Though many startup companies in the electric vehicle (EV) industry have either struggled to survive produce a profit, or insure investors of their products’ worth (or all three), one company has consistently bucked the trend of disappointing news: Tesla Motors. In 2008, the company first began selling its first-generation all electric Tesla Roadster and since then
department of energy
As I’m sure you’re aware, clean energy is under attack from the traditional energy industry; the oil and coal companies are spending a fortune on their PR firms and lobbyists to discredit the competition, i.e., renewable energy. And unfortunately, this is been quite effective, as evidenced by:
It’s not every day that you’ll find me agreeing with an executive from BP, but Katrina Landis, the CEO of BP’s Alternative Energy division, was exactly right when she said last month that it would be a mistake to allow the federal wind energy Production Tax Credit (PTC) to expire at the end of this year: “It’s a really compelling case of the government incentivizing
Fisker Automotive has hit a rough patch (a rock quarry may be a better way to characterize it, actually). The company has seen excitement about the product crumble recently thanks to the recent, incredibly public failure of the $102,000 Fisker Karma while being prepped for testing by Consumer Reports. This was immediately followed-up with the all-but
The Department of Energy (DOE) loan program aimed at commercializing clean transportation technologies has been taking hits from all sides recently. Loan recipients such as Fisker Automotive and Ener1, who have either had problems meeting deadlines or gone into bankruptcy, have become targets of opponents of subsidies for clean
The most common narrative spun by opponents of regulating of carbon dioxide is that doing anything to intentionally raise energy prices is tantamount to crushing the American economy. Some of the loudest supporters of that narrative are titans of industry who argue that putting a price on carbon would effectively drive America back to the age of the horse and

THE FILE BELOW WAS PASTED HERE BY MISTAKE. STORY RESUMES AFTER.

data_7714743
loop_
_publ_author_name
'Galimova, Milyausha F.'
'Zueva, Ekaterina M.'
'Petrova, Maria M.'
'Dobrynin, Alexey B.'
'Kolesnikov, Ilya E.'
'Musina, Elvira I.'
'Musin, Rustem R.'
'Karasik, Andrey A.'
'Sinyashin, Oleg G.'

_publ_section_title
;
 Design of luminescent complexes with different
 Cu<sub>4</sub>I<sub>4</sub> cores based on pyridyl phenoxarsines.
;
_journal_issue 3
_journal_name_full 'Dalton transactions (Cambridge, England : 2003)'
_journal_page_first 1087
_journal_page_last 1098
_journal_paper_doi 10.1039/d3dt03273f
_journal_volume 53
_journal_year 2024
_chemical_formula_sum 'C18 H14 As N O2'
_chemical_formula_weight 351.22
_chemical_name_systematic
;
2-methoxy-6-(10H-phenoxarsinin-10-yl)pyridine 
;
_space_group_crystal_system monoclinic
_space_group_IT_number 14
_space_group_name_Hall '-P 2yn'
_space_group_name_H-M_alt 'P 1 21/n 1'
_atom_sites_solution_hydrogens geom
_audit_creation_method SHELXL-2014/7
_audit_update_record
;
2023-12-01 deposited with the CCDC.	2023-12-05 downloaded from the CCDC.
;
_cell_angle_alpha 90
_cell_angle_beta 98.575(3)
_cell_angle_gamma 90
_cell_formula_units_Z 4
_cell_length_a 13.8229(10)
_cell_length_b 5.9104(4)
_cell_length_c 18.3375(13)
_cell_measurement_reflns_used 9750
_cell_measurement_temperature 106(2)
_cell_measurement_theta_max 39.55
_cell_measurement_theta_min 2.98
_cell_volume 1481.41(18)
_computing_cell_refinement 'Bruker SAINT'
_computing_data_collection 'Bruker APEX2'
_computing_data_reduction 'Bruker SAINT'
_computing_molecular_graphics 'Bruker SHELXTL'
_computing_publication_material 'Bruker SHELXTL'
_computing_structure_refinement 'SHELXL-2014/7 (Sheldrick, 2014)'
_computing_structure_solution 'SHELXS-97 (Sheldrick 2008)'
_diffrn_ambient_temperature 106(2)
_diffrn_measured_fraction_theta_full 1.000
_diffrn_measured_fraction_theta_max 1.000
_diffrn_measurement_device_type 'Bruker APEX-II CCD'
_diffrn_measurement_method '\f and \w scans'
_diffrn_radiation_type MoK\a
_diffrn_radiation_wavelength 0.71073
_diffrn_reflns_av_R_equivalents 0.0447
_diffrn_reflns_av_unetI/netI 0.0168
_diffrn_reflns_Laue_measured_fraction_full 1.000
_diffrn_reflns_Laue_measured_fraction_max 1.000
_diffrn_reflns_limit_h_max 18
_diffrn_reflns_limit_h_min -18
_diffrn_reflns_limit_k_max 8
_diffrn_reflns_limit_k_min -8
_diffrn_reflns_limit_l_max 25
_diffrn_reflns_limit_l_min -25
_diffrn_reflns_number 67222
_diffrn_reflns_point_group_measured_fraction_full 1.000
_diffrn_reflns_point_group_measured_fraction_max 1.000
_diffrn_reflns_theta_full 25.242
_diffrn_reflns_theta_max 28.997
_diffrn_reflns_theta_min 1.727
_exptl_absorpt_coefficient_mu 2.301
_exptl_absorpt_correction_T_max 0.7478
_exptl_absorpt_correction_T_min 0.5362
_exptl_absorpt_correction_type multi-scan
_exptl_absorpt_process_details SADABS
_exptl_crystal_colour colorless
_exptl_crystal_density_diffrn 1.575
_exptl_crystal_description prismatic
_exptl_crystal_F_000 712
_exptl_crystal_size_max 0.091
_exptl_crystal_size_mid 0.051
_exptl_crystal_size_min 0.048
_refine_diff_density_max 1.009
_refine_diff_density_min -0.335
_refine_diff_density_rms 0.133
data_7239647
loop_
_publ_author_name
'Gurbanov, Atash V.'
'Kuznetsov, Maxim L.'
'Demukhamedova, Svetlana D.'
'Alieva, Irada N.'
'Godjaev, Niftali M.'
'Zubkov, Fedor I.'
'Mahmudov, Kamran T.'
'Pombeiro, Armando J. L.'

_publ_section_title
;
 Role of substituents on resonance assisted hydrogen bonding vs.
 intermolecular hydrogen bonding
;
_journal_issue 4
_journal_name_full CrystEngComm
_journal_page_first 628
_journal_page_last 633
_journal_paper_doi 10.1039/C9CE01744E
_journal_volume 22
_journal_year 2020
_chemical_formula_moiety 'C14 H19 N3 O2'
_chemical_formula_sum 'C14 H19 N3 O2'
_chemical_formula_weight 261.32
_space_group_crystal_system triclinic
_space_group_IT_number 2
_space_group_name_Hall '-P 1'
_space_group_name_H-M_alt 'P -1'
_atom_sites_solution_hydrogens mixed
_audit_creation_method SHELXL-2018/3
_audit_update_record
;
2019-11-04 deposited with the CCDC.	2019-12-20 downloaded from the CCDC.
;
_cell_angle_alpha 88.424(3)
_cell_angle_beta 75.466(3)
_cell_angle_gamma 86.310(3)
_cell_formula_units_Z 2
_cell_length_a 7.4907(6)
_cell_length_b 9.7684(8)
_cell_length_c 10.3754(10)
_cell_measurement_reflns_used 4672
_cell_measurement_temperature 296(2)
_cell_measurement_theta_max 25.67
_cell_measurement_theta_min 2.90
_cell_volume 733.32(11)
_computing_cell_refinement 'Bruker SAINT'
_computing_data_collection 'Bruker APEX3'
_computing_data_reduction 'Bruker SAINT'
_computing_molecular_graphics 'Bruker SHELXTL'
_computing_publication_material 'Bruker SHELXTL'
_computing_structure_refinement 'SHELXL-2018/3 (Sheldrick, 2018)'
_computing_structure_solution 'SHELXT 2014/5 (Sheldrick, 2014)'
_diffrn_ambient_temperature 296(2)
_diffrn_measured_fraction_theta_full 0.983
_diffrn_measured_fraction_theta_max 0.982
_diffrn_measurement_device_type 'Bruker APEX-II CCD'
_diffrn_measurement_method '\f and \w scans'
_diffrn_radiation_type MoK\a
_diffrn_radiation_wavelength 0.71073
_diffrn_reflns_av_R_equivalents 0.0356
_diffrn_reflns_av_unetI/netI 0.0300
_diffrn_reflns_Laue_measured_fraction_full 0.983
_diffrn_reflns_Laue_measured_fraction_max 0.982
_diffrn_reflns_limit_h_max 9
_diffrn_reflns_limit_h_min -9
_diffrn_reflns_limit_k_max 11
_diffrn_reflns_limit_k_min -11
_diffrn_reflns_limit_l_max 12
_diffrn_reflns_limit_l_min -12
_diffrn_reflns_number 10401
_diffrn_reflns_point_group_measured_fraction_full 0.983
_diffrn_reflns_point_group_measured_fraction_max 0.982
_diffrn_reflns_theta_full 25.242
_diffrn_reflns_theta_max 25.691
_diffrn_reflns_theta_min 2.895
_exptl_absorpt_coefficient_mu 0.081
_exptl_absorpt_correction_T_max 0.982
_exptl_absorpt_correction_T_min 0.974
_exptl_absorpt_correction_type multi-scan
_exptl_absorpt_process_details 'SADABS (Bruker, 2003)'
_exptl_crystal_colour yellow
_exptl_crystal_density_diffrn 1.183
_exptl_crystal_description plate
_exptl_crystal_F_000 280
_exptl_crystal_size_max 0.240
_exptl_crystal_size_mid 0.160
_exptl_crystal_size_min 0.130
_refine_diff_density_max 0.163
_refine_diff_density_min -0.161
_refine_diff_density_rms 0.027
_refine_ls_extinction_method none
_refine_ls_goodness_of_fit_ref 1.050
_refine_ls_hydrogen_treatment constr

The Obama Administration will invest $180 million in innovative offshore wind projects over the next six years as part of an initiative to promote a renewable energy sector that in the U.S. remains largely untapped.
The Department of Energy will select four projects
The U.S. Department of Energy’s (DOE) Fuel Cell Technologies Program has issued an RFI (Request for Information) seeking feedback from stakeholders regarding the commercial readiness of fuel cell and hydrogen technologies.
DOE is interested in industry information about
President Obama’s comprehensive energy plan included the pairing of investments in research and development with process improvements to reduce the bottlenecks and red tape associated with clean-energy technology deployment. The Department of Energy responded
The US Department of Energy’s reputation is now enshrined as the agency that Republican presidential contender Rick Perry wants to dismantle – if only he could remember its name. But a recent report by the American Academy of Arts and Sciences offers a different direction for the federal agency, one that
The U.S. Department of Energy’s Solar Decathlon began last week with an impressive display of energy saving homes on the National Mall in Washington D.C. This unique, biennial program – which runs through October 2, 2011 – challenges collegiate teams from around the world to design, build and operate solar-
The U.S. Department of Energy is expected to shift more of its research spending into the development of electric vehicle technologies, a strategy that officials hope will significantly reduce oil imports and greenhouse gas emissions over the next two decades.